For the first time since the creation of the Innovation Fund, the European Union is investing €118 million into 32 small innovative projects located in 14 EU Member States, Iceland and Norway. The grants will support projects aiming to bring low-carbon technologies to the market in energy intensive industries, hydrogen, energy storage and renewable energy.
The 32 projects selected for funding were evaluated by independent experts for their ability to reduce greenhouse gas emissions compared to conventional technologies and to innovate beyond the state-of-the-art while being sufficiently mature to enable their quick deployment.
Among these 32 projects, there are 2 planned in Poland.
The aim is to develop a water electrolysis system to produce green hydrogen, which would be used in the transport sector.
Among the selected projects there is an investment in a green hydrogen plant with a capacity of 5 MW, planned by the Adamów – Pątnów – Konin power plant complex.
According to the project description, the whole system is to consist of two PEM electrolyzers powered by two independent sources of renewable energy. 60% of the energy will be supplied from photovoltaic power plants, the missing 40% will be supplied by external suppliers. The capacity of the entire plant is expected to be 710 tons of hydrogen per year. The innovativeness of the project lies in the fact that with the new construction of the electrolyzer, it will be possible to reduce emissions per unit of hydrogen to 0.51 tCO2e/t, while the reference point given by the European Commission is at 6.84 tCO2e/t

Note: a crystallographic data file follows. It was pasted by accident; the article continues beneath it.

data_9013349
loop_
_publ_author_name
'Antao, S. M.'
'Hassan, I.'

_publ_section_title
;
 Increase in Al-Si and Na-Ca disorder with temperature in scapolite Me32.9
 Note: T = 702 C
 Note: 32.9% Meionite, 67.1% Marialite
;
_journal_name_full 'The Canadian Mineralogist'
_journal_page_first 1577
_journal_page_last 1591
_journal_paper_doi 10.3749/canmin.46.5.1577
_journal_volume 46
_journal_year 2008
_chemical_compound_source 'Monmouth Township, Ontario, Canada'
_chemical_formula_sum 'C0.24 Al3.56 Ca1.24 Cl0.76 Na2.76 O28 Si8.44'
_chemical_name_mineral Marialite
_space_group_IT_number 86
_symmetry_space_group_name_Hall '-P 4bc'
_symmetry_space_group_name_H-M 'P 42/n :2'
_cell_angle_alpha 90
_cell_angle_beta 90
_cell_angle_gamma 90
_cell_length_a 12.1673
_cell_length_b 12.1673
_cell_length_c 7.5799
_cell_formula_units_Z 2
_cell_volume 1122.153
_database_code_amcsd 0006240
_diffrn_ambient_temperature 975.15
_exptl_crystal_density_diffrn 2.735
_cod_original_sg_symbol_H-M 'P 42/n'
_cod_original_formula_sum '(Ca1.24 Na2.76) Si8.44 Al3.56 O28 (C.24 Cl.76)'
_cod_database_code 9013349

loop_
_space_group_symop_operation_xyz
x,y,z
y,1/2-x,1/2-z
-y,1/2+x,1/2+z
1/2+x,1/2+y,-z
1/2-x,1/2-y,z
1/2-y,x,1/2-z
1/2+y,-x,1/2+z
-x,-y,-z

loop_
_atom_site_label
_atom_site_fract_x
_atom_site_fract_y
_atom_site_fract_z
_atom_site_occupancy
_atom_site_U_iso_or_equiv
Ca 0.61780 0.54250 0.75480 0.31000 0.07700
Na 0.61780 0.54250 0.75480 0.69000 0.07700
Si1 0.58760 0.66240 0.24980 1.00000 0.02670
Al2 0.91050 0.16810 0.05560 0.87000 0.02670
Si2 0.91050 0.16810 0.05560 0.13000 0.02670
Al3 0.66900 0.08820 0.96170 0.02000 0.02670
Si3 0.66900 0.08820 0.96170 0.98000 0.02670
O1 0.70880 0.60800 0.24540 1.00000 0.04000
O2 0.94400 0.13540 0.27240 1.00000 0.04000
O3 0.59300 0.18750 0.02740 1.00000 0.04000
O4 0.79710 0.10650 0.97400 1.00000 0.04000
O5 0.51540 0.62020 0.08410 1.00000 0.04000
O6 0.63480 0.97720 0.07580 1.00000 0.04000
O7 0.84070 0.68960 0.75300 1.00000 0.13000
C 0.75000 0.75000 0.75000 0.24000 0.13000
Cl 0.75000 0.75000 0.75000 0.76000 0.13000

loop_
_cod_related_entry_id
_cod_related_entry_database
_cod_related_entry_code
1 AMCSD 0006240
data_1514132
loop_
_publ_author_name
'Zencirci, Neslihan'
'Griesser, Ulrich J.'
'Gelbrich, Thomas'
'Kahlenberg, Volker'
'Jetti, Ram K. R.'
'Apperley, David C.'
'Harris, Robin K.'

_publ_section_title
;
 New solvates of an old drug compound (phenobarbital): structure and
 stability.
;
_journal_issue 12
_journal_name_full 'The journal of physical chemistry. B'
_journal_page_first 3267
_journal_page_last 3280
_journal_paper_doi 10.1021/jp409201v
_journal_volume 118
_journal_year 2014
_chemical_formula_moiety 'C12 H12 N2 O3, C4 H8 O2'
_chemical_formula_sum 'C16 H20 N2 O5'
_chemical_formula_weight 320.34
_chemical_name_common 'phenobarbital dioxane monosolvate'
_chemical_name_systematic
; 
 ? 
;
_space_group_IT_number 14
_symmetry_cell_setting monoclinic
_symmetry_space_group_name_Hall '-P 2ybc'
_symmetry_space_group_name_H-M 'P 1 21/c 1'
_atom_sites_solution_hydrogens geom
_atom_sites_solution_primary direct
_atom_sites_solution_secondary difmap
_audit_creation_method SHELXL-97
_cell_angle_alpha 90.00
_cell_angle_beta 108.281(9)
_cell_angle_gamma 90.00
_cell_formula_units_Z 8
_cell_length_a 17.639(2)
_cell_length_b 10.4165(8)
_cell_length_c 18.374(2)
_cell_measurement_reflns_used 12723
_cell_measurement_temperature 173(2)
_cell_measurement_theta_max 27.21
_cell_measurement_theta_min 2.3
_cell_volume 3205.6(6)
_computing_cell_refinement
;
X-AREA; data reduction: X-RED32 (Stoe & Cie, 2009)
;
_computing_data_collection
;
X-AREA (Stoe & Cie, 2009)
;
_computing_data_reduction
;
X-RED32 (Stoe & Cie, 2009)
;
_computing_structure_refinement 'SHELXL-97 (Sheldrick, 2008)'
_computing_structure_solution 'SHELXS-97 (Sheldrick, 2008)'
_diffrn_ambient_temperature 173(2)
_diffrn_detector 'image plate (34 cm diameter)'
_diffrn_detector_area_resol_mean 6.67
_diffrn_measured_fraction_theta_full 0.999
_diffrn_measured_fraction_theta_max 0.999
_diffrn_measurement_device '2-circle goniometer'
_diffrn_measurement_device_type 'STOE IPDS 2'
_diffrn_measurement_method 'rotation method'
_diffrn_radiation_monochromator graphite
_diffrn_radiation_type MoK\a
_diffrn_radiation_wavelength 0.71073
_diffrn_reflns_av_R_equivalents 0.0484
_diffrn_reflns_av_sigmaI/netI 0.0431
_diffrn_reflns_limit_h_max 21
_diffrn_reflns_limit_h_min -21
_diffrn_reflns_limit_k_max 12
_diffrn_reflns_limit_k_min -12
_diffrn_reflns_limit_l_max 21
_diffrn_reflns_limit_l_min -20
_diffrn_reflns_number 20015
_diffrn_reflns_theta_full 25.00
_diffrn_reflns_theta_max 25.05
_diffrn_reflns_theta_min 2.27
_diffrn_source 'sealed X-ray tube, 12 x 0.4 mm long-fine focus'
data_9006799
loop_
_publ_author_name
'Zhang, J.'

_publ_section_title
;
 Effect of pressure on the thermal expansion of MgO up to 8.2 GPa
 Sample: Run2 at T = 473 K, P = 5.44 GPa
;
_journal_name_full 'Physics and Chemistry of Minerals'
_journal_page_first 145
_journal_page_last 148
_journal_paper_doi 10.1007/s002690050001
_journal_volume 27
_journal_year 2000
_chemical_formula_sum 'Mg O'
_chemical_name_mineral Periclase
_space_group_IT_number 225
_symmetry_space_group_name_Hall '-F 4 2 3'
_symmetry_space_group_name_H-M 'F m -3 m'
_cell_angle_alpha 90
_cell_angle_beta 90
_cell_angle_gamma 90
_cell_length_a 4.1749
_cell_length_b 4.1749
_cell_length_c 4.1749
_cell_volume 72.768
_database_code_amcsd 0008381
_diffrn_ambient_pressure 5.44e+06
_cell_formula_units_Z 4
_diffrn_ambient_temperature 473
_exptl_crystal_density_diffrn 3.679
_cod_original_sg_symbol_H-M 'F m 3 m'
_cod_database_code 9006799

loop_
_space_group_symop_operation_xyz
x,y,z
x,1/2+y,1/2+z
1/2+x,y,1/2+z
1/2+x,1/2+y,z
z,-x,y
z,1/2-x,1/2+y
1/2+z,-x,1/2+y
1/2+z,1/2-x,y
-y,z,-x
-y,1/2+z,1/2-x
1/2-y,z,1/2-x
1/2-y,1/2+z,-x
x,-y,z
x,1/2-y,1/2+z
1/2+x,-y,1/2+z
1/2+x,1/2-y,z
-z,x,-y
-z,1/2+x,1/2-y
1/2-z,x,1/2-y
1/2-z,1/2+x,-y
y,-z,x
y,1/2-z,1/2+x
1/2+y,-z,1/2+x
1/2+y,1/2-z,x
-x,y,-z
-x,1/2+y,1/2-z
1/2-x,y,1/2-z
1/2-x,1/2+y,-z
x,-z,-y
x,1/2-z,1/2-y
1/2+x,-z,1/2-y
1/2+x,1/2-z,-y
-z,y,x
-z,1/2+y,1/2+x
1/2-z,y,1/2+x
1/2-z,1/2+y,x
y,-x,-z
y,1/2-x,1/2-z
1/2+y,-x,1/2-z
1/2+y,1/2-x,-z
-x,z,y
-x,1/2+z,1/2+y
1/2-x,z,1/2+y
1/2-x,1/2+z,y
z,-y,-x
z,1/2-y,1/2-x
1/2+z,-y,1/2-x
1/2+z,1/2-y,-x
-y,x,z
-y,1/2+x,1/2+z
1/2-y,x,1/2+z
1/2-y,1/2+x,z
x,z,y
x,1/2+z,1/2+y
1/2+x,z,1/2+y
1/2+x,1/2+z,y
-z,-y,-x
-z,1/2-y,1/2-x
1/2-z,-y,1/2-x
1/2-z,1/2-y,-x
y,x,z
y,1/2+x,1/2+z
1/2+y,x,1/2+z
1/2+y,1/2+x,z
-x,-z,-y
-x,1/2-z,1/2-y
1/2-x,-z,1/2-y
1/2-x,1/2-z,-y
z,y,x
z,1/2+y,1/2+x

Funding has also been received for a lithium-ion battery project to be implemented in Poland by Northvolt.Construction of the new factory has already begun. The initial phase of the project assumes annual production of 5 GWh modules. In the second phase of the project, the factory will be expanded to a total capacity of 12 GWh. The new R&D center, which will be established in connection with the factory expansion, will create 500 new jobs in the region.The factory will be supplied with lithium-ion cells from the giant Northvolt Ett factory, located in Skellefteå, Sweden. The new factory will be powered by renewable energy, including on-site generation. The Swedish factory Northvolt Ett in Skellefteå specializes in the production of batteries for use in electric cars and stationary energy storage. The plant will eventually produce batteries with a total capacity of 40 GWh per year.
These projects will be important elements in the future transition away from fossil fuels. Energy storage is currently the most important technical aspect in fully exploiting the potential of RES